Showing posts with label blogging. Show all posts
Showing posts with label blogging. Show all posts

Friday, May 25, 2018

Where Have All the Gen Bloggers Gone?

Do you remember that 1950s folk song, Where Have All the Flowers Gone? by Pete Seeger (read the story here)?

This mournful song came to mind today as I tested the links on every one of the dozens of genealogy blogs I follow. Where have all the genealogy bloggers gone?

  • Nearly 3 dozen blogs haven't been updated in at least 6 months. Of these, at least 10 have been dormant since 2015. Most of the blogs had been active for a few years, on and off, and then activity dwindled to zero.
  • Several blogs have transitioned to websites (and are still functioning, so I changed my "follow list" to reflect the new address). These are keepers.
  • Inexplicably, 2 blogs are now "hidden" from view. Can't see what they are now, so I deleted them from my reading list.
Now I'm down to reading only 78 genealogy blogs. Since few bloggers post as often as, say, Randy Seaver on Genea-Musings, I can easily keep up with the blogs I like to follow.

But I really miss the meadow of genealogy blogs that once blossomed with information, education, and discoveries. I miss buzzing from blog to blog and enjoying the diverse voices and stories that these bloggers were kind enough to share.

Despite the shrinking population, I do not think that genealogy blogging is dead. Some bloggers have, I imagine, decided to focus on Twitter or Pinterest or both. Some are surely active on Facebook genealogy pages or Instagram. Most are probably busy living their lives and researching their trees. At least, I hope that's what happened. My 10th blogiversary is coming up in August, and I plan to keep blogging as I climb my family tree.

Let me thank all of you genealogy bloggers who are still posting, and encourage those of you who are new to add your voice and believe you have an audience. I look forward to seeing what you're doing, learning from your experiences and expertise, commiserating with you when an ancestor refuses to be found, and rejoicing with you when you smash a brick wall.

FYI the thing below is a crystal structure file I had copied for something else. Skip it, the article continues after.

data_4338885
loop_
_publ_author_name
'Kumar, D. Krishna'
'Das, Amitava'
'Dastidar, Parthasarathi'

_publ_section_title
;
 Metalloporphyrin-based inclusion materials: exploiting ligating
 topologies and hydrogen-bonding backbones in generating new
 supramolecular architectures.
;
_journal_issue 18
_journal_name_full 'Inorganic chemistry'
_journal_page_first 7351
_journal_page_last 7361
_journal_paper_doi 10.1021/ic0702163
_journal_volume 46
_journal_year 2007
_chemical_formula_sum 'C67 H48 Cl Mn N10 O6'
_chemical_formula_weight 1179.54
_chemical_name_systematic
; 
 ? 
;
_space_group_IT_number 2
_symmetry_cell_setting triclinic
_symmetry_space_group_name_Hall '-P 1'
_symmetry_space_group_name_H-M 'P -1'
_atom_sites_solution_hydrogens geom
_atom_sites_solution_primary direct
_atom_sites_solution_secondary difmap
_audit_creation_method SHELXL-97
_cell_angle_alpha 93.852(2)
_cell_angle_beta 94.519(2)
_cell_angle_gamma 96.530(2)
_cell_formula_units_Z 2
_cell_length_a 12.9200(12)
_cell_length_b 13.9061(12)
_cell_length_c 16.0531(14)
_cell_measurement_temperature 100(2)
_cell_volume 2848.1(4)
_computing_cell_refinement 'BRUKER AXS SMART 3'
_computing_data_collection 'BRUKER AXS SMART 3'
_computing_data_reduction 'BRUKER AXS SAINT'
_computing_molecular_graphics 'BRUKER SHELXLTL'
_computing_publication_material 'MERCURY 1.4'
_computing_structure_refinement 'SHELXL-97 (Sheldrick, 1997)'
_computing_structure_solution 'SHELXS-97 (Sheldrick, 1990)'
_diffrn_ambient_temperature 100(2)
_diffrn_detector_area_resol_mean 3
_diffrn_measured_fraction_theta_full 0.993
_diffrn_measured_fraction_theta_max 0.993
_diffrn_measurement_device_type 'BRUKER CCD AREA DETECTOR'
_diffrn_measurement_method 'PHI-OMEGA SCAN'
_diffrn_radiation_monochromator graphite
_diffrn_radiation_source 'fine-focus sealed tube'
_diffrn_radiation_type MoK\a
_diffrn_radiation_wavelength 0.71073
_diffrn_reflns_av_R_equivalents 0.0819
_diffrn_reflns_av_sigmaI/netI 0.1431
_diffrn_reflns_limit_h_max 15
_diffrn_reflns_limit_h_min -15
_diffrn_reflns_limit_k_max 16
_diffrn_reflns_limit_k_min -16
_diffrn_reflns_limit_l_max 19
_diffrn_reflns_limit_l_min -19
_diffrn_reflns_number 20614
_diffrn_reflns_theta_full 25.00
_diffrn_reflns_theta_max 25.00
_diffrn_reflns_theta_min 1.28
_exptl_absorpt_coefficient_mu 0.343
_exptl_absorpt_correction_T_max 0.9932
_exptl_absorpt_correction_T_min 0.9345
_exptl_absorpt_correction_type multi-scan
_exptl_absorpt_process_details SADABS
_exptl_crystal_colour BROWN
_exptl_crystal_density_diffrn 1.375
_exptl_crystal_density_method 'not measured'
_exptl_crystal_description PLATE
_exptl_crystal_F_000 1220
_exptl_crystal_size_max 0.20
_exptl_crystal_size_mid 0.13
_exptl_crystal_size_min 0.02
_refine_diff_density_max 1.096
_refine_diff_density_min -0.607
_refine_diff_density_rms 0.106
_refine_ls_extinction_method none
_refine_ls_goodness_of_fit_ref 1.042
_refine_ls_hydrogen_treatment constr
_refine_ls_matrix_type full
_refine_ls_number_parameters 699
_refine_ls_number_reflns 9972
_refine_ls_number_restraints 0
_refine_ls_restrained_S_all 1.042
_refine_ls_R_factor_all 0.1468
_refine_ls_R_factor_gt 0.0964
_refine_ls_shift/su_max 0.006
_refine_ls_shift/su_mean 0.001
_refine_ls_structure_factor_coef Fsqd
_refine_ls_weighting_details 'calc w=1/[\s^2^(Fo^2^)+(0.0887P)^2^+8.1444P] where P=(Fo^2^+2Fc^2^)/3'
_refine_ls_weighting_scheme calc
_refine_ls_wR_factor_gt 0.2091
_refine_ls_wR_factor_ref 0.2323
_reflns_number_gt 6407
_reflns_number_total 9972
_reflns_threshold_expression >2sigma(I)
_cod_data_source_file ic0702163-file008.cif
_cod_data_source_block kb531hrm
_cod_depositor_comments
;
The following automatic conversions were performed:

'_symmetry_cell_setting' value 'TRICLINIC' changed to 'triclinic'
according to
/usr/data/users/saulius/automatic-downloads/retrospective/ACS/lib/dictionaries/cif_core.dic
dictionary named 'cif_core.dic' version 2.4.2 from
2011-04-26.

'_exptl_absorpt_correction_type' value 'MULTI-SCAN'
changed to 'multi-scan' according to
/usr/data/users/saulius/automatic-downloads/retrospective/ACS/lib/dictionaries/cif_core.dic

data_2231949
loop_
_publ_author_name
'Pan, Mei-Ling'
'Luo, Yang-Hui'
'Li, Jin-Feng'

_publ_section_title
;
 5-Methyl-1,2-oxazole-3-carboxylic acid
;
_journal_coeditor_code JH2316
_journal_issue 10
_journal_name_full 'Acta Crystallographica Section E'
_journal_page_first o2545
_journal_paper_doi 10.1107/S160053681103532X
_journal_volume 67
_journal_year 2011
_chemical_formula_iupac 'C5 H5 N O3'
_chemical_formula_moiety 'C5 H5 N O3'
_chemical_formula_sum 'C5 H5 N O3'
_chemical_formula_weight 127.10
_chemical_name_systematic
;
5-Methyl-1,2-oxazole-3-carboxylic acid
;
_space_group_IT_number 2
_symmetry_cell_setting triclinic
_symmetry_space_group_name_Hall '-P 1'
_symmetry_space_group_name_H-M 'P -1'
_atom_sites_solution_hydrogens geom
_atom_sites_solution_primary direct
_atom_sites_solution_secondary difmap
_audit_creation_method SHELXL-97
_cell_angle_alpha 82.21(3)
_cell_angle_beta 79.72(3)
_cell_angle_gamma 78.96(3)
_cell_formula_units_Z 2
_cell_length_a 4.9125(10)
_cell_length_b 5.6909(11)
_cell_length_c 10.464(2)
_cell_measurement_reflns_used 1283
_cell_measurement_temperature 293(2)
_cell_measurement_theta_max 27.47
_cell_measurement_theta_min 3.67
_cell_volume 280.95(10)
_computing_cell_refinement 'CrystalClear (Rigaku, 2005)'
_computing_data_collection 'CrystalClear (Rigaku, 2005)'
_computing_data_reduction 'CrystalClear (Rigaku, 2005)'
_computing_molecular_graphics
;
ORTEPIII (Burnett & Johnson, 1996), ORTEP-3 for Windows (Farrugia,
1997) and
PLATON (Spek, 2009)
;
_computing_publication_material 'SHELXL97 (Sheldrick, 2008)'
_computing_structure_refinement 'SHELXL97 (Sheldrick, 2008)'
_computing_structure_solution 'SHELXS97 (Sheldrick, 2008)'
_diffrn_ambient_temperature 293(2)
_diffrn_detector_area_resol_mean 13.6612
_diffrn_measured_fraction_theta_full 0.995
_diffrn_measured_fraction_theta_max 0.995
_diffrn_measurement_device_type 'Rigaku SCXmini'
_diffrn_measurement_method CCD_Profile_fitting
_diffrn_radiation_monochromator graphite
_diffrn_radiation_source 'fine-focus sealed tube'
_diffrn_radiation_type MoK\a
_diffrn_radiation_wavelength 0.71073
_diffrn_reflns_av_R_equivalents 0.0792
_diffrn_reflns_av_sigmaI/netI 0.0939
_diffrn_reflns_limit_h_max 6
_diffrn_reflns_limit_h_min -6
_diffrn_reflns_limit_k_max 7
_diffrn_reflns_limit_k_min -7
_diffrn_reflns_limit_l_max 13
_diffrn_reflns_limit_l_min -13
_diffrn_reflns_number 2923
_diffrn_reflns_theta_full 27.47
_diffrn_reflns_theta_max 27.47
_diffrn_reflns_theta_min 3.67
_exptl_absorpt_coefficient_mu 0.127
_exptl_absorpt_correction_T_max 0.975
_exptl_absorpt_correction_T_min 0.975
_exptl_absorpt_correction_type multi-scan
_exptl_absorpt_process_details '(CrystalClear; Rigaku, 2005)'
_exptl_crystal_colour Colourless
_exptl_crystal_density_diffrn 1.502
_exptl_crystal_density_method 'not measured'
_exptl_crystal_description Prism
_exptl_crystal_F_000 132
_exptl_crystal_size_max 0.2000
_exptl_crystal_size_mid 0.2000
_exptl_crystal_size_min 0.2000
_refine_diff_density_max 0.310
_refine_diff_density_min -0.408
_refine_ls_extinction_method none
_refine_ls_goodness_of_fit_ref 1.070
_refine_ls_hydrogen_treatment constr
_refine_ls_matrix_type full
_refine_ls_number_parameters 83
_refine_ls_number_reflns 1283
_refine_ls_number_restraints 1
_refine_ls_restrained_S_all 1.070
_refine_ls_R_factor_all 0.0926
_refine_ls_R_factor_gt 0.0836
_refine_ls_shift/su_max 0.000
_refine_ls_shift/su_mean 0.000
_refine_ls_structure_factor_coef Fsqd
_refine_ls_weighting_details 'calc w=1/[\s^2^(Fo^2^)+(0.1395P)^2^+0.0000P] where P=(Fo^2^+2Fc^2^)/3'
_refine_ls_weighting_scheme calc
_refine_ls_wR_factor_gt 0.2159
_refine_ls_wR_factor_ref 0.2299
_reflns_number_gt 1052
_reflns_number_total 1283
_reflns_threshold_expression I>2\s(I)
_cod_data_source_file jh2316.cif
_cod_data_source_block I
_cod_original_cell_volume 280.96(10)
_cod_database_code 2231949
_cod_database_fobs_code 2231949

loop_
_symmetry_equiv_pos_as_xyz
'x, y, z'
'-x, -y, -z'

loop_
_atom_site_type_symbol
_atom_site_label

Wednesday, February 28, 2018

RootsTech and the Value of a Research Log

RootsTech opens tomorrow, on Wednesday...300 sessions, many dozens of exhibitors, and lots of opportunities to learn from experts and fellow attendees. In fact, waiting on line for badge and bag (a LONG wait), I enjoyed genea-conversations with those in front and behind me. Tonight, I reviewed the RootsTech Conference Guide (session locations in print, for paper-loving people like me) and used the app to prep for Day One's meetings and appointments.

Today (which Randy Seaver calls "Day Zero" for RootsTech) was the day hubby and I pored over hard-to-find books and microfilms at the Family History Library. You can see my handsome guy at top, blinking into the sun as we left the FHL building after about 5 hours of intense concentration.
And now I have to confess: As much as I dislike research logs, they were absolutely essential to putting our limited time at the FHL to good use. Above, one of the 3 pages of catalog listings for my husband's Steiner and Rinehart ancestor hunt in Crawford county, OH and Berks county, PA. I spent several working days assembling this list of likely sources, reading the descriptions on FamilySearch and determining whether any of these could be accessed from home or only from the library. Why waste time at the library if we can research a source at home?

My goal was to give hubby call numbers and notes to focus his limited research time on the 2d and 3d floors of the library. As he worked through each entry, he checked off that resource or put an X if it turned out not to be applicable (or, in one case, unavailable). He was able to move down the list, item by item, and actually found a few good leads and clues (no breakthroughs yet). He also downloaded one set of files to his USB drive for us to examine more closely at home, rather than spend precious library time on this resource.